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Tip of the Day
Language: Java Language
Expertise: Beginner
Dec 23, 1997

Deprecated API

Question:
When I compile my applets or applications, the compiler often tells me I'd use a "deprecated API" and that I should recompile with the option "-deprecate". If I do so, the warning does not appear any more, but I haven't noticed a difference in the behavior of the applications and applets, respectively. What does it mean when the compiler warns me that I have a "deprecated API"?

Answer:
A deprecated API is a set of methods or classes that have either been superseded by new ones or that have simply been discontinued. Deprecated API's may or may not be supported in future versions of Java, but will most likely be phased out. The compiler warns you about the deprecation so that you may gradually update your code to use new API's. Otherwise your code may not work with a future version of Java that completely eliminates the deprecated API's.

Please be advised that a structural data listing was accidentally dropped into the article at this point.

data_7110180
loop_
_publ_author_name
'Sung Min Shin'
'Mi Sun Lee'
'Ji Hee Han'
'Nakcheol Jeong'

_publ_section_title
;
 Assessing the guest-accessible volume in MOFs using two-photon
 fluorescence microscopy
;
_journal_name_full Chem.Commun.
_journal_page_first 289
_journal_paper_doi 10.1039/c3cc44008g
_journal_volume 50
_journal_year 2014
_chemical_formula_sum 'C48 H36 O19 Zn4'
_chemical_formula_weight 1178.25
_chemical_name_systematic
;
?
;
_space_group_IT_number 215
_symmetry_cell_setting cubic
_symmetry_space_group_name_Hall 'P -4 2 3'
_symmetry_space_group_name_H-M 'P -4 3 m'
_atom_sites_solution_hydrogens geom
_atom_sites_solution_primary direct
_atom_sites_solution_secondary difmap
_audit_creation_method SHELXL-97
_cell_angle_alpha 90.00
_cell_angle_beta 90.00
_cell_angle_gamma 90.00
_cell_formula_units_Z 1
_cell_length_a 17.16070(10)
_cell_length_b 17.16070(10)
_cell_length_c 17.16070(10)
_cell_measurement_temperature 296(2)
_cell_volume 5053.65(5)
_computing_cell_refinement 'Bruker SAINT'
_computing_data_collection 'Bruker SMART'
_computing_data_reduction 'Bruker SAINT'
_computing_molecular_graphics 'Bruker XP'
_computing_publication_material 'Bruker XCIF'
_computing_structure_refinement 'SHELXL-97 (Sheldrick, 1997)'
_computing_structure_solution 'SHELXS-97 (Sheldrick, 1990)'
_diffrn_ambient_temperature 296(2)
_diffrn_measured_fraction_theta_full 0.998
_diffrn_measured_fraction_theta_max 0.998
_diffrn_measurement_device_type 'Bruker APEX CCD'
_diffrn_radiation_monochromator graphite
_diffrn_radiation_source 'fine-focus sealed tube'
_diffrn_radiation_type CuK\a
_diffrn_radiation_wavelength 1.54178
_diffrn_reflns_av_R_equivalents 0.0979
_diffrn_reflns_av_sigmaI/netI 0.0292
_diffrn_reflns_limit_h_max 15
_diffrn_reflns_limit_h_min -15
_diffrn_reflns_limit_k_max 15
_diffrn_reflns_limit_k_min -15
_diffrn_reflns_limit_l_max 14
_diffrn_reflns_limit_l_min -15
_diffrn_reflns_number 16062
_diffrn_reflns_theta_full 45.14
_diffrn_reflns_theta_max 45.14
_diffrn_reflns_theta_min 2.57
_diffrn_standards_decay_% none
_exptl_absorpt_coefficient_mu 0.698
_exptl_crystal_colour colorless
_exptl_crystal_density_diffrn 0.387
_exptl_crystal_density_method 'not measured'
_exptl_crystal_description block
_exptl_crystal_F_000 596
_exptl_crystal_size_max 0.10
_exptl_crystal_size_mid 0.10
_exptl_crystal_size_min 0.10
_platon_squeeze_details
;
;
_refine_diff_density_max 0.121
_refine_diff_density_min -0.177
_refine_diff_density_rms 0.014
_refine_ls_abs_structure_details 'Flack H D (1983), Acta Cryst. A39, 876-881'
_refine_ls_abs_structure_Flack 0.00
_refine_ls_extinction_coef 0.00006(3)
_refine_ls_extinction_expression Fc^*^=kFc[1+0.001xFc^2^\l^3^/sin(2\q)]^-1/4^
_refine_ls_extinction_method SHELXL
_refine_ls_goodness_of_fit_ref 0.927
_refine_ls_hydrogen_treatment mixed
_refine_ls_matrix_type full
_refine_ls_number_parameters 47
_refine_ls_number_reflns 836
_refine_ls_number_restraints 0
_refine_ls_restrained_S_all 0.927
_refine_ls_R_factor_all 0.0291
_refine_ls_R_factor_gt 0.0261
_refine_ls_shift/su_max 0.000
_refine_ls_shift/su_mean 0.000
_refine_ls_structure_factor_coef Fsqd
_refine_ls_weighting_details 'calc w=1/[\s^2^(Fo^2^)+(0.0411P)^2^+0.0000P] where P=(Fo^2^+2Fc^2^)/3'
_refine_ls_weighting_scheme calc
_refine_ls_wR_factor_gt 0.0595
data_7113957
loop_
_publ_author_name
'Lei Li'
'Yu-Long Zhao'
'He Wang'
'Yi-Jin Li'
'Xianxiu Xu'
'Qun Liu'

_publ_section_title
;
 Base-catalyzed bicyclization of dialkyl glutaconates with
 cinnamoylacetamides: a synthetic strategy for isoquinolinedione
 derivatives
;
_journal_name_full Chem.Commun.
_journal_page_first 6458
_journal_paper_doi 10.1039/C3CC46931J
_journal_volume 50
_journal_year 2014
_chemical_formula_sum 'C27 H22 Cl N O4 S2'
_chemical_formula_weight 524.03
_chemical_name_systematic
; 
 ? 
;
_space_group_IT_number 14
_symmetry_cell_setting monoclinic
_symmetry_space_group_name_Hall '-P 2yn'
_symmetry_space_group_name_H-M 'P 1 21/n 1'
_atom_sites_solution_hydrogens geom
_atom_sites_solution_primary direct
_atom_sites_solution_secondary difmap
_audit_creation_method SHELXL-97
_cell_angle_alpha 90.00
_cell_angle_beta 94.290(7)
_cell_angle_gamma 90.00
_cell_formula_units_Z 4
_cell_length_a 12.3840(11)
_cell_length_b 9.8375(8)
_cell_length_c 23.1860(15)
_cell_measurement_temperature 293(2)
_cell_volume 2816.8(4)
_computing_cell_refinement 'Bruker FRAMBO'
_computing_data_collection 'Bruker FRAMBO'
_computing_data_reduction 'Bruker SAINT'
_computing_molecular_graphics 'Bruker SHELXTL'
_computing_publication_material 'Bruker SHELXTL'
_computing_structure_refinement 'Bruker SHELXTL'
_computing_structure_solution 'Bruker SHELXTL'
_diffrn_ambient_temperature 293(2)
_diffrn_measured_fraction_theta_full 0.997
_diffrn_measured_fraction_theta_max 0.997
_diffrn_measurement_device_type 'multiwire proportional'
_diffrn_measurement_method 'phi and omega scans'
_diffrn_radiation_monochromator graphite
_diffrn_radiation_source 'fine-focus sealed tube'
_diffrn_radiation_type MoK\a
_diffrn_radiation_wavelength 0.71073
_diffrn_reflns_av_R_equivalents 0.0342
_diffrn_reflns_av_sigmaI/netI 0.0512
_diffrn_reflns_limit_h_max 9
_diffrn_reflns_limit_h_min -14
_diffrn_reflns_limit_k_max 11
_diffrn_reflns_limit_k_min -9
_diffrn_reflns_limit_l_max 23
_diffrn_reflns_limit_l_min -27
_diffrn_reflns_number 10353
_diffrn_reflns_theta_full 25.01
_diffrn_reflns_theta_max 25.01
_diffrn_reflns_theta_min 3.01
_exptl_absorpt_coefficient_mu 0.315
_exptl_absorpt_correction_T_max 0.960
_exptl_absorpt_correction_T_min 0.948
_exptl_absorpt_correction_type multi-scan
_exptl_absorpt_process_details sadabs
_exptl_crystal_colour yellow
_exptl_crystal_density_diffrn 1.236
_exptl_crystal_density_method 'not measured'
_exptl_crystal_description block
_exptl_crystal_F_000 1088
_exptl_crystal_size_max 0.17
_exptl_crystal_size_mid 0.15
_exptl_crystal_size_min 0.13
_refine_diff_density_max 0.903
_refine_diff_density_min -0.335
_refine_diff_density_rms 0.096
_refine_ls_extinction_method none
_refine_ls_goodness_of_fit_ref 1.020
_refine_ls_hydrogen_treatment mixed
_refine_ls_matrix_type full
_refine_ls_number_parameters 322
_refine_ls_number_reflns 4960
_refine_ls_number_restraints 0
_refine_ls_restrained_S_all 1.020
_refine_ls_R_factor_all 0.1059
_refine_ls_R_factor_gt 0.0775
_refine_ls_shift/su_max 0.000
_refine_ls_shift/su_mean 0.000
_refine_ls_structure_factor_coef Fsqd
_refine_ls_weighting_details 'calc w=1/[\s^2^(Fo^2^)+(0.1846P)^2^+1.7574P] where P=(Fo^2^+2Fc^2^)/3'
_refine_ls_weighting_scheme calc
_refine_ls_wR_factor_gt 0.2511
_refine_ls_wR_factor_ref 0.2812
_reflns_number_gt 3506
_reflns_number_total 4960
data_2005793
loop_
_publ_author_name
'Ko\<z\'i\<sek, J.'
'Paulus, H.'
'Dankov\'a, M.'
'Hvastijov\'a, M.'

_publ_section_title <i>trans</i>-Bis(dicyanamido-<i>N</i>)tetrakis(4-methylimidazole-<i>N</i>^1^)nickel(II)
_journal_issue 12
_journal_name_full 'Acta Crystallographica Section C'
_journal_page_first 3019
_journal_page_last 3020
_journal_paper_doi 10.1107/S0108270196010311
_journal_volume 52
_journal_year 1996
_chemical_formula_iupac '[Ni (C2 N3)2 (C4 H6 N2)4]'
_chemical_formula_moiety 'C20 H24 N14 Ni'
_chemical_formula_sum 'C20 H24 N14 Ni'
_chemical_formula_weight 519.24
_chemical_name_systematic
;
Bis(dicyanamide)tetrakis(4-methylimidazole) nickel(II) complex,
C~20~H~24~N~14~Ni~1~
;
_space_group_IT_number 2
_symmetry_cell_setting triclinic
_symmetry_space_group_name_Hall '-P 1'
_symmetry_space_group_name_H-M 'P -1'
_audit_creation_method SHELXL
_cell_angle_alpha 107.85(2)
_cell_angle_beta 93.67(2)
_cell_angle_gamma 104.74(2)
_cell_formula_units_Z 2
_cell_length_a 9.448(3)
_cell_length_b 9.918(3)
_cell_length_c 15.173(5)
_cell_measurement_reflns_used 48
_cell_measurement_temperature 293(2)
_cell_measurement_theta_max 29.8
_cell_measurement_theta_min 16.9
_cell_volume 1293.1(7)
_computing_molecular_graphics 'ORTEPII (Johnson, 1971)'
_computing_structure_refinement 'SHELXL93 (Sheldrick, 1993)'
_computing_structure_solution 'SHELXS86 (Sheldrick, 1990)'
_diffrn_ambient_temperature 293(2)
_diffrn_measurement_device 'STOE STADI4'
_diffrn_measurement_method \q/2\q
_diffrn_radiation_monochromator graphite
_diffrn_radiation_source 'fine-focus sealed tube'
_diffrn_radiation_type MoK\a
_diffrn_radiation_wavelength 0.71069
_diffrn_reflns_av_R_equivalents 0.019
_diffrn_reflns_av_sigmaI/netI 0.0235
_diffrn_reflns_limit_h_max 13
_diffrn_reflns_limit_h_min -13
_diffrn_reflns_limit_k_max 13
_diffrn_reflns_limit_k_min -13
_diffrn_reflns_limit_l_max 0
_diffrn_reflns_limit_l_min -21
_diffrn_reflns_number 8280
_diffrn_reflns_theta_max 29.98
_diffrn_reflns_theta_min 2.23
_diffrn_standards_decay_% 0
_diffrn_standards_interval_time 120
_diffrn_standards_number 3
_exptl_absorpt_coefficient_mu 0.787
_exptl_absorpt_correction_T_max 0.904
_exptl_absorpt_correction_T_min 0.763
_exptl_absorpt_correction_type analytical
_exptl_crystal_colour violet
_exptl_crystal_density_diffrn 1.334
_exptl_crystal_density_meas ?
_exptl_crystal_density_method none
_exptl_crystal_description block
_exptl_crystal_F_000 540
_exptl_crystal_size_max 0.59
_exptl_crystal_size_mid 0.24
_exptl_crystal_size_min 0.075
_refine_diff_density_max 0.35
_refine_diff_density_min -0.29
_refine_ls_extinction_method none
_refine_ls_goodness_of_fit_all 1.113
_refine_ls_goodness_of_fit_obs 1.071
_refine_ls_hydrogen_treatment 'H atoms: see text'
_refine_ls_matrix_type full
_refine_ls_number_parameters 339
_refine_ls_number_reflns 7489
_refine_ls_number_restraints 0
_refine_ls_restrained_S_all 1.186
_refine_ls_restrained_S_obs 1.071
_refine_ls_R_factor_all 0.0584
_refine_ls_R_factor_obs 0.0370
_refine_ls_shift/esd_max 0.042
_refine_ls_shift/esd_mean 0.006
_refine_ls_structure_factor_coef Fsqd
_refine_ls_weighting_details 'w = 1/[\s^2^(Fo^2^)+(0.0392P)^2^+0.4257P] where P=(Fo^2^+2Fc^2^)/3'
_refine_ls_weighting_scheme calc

The idea behind deprecating an API is to give programmers a chance to update their code rather than catch them off guard and force them to do so immediately. Although we have yet to see how Sun is going to handle deprecation, the implication is that when an API is to be discontinued it will first become deprecated. Then in the next major release after deprecation it will be completely eliminated.

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